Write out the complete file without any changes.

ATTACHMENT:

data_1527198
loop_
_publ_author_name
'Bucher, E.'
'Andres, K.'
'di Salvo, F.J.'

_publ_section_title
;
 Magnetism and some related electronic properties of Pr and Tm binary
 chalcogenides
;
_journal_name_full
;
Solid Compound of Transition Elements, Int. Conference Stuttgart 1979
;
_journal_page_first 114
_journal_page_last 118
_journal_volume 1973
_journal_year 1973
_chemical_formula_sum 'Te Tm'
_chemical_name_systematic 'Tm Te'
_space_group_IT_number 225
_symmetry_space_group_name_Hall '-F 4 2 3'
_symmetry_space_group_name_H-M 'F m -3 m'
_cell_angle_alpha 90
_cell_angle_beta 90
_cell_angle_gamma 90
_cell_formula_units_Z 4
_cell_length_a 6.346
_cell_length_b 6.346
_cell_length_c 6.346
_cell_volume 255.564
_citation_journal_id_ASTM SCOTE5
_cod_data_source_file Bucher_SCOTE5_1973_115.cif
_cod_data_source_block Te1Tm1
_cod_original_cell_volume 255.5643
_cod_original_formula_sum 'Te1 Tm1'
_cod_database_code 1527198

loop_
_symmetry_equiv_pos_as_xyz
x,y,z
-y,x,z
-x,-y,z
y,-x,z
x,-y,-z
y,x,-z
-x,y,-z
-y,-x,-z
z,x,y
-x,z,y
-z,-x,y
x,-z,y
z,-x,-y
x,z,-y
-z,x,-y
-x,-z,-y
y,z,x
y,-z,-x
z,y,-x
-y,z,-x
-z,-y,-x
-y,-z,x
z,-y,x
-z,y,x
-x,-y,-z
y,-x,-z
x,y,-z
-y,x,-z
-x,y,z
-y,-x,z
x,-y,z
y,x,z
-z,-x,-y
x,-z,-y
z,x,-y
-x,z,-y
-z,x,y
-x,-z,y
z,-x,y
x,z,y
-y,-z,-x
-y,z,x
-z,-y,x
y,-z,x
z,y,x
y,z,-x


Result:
data_1527198
loop_
_publ_author_name
'Bucher, E.'
'Andres, K.'
'di Salvo, F.J.'

_publ_section_title
;
 Magnetism and some related electronic properties of Pr and Tm binary
 chalcogenides
;
_journal_name_full
;
Solid Compound of Transition Elements, Int. Conference Stuttgart 1979
;
_journal_page_first 114
_journal_page_last 118
_journal_volume 1973
_journal_year 1973
_chemical_formula_sum 'Te Tm'
_chemical_name_systematic 'Tm Te'
_space_group_IT_number 225
_symmetry_space_group_name_Hall '-F 4 2 3'
_symmetry_space_group_name_H-M 'F m -3 m'
_cell_angle_alpha 90
_cell_angle_beta 90
_cell_angle_gamma 90
_cell_formula_units_Z 4
_cell_length_a 6.346
_cell_length_b 6.346
_cell_length_c 6.346
_cell_volume 255.564
_citation_journal_id_ASTM SCOTE5
_cod_data_source_file Bucher_SCOTE5_1973_115.cif
_cod_data_source_block Te1Tm1
_cod_original_cell_volume 255.5643
_cod_original_formula_sum 'Te1 Tm1'
_cod_database_code 1527198

loop_
_symmetry_equiv_pos_as_xyz
x,y,z
-y,x,z
-x,-y,z
y,-x,z
x,-y,-z
y,x,-z
-x,y,-z
-y,-x,-z
z,x,y
-x,z,y
-z,-x,y
x,-z,y
z,-x,-y
x,z,-y
-z,x,-y
-x,-z,-y
y,z,x
y,-z,-x
z,y,-x
-y,z,-x
-z,-y,-x
-y,-z,x
z,-y,x
-z,y,x
-x,-y,-z
y,-x,-z
x,y,-z
-y,x,-z
-x,y,z
-y,-x,z
x,-y,z
y,x,z
-z,-x,-y
x,-z,-y
z,x,-y
-x,z,-y
-z,x,y
-x,-z,y
z,-x,y
x,z,y
-y,-z,-x
-y,z,x
-z,-y,x
y,-z,x
z,y,x
y,z,-x